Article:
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The Latest: Would-be NYC bomber gets 10 year prison term

May 2, 2019
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FILE- In this Sept. 17, 2009 file photo, Najibullah Zazi arrives at the offices of the FBI in Denver for questioning. Zazi, the ringleader of a thwarted terror plot to bomb the New York City subways in 2009 is about to find if becoming a government cooperator will pay off when he is sentenced on Thursday, May 2, 2019. His cooperation could earn him a far lighter punishment on charges that carry a maximum of life. (AP Photo/Ed Andrieski, File)

NEW YORK (AP) — The Latest on the sentencing of the ringleader of a thwarted plot to bomb the New York City subway system (all times local):

3:15 p.m.

A man who plotted to bomb New York City’s subways and then switched sides and helped the U.S. prosecute terrorists after his arrest has been sentenced to 10 years in prison.

Admitted al-Qaida recruit Najibullah Zazi (nah-jee-BOO’-lah ZAH’-zee) had faced the possibility of life in prison when he was sentenced Thursday.

But federal prosecutors say that, after his arrest in 2009, Zazi provided “extraordinary” assistance to U.S. counterterrorism authorities.

Zazi testified against other al-Qaida operates and gave information to U.S. investigators.

The naturalized U.S. citizen acknowledged in a 2010 guilty plea that he and two friends planned rush-hour suicide bombings on subway lines around the eighth anniversary of the Sept. 11 terror attacks.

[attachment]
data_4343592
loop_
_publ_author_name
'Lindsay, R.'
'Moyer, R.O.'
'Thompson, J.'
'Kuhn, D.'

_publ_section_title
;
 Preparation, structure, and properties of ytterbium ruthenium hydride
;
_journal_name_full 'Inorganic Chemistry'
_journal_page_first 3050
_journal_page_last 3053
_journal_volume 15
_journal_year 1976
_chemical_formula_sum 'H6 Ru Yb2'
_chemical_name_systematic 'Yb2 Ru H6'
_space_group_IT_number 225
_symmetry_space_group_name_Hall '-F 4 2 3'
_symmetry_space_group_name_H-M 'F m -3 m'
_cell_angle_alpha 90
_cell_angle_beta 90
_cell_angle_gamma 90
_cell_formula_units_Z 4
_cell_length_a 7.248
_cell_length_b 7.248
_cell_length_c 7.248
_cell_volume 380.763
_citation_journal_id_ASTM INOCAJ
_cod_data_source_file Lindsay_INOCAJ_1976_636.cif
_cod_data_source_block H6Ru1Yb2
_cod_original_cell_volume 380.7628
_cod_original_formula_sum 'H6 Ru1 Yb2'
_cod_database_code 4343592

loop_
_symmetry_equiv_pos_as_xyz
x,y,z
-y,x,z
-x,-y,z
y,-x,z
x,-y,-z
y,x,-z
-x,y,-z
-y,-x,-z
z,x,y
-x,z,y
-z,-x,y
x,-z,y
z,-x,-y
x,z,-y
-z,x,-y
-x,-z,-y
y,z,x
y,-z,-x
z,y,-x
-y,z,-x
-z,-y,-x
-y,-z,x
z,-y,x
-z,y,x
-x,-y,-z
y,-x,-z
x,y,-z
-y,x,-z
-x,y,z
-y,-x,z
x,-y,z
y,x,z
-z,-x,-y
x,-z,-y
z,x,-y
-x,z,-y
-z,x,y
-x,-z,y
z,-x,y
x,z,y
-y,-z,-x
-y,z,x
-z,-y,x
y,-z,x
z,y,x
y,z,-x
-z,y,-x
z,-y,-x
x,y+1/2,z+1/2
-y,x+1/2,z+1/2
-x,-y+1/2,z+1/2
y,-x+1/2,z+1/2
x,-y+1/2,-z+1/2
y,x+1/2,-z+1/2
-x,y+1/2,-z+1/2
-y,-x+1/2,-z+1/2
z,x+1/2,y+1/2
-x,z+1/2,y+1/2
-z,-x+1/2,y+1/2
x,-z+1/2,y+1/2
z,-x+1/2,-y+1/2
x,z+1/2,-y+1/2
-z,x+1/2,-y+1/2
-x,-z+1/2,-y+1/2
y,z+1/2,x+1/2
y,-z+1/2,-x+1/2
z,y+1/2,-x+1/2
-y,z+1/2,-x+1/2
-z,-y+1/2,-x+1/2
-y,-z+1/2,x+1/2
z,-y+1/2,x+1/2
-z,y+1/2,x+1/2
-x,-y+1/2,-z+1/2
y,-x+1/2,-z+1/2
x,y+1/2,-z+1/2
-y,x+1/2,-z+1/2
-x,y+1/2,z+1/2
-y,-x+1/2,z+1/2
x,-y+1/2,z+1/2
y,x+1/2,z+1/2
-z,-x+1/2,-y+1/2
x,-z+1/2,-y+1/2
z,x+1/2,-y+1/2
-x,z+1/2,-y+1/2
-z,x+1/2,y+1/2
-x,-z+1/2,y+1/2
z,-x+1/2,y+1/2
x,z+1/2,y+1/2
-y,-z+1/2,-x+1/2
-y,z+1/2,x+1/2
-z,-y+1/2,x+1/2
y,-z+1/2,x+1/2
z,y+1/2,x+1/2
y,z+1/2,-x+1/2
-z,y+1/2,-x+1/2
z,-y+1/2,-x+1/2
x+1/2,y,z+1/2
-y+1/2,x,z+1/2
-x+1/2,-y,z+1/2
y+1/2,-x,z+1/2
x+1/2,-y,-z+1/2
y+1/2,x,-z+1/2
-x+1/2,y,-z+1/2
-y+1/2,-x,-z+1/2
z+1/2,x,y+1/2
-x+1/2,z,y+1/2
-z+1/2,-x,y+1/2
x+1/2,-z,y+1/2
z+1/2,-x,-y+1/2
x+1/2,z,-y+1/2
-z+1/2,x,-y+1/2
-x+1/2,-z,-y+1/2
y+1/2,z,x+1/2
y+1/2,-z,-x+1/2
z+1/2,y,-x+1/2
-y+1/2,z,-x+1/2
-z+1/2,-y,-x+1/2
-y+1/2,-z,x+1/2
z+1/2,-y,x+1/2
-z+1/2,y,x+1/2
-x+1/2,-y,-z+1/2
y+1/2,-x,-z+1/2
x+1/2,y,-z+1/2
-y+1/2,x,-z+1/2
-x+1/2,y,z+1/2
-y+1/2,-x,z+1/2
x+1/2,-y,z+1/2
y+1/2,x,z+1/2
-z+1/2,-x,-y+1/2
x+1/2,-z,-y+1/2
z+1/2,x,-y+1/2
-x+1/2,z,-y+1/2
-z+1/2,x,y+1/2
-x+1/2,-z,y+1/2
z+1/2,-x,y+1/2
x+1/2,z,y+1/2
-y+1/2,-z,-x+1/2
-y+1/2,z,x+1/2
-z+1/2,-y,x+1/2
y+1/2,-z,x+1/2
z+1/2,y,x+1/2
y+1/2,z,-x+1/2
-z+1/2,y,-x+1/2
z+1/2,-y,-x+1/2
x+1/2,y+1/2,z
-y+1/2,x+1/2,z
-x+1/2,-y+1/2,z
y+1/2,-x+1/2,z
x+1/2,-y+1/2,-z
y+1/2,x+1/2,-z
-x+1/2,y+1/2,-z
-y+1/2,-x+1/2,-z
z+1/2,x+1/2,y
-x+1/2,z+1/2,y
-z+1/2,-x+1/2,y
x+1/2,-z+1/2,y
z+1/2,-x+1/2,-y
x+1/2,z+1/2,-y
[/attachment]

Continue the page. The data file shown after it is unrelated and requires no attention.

The 10-year prison term means Zazi could be released from prison soon. He has been in custody for a decade.

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5:35 a.m.

The ringleader of a thwarted terror plot to bomb the New York City subways in 2009 is about to be sentenced after nearly a decade of helping federal authorities fight terrorism.

Admitted al-Qaida recruit Najibullah Zazi (nah-jee-BOO’-lah ZAH’-zee) acknowledged in a 2010 guilty plea that he and two friends agreed to travel to Pakistan, where al-Qaida operatives directed him to stage an attack on U.S. soil.

The mission called for rush-hour suicide bombings on subway lines, timed to occur during the Muslim holy month of Ramadan and the eighth anniversary of the Sept. 11 terror attacks.

The Afghan immigrant’s cooperation could earn him a far lighter punishment on charges that carry a maximum of life. He’s to be sentenced Thursday in federal court in Brooklyn.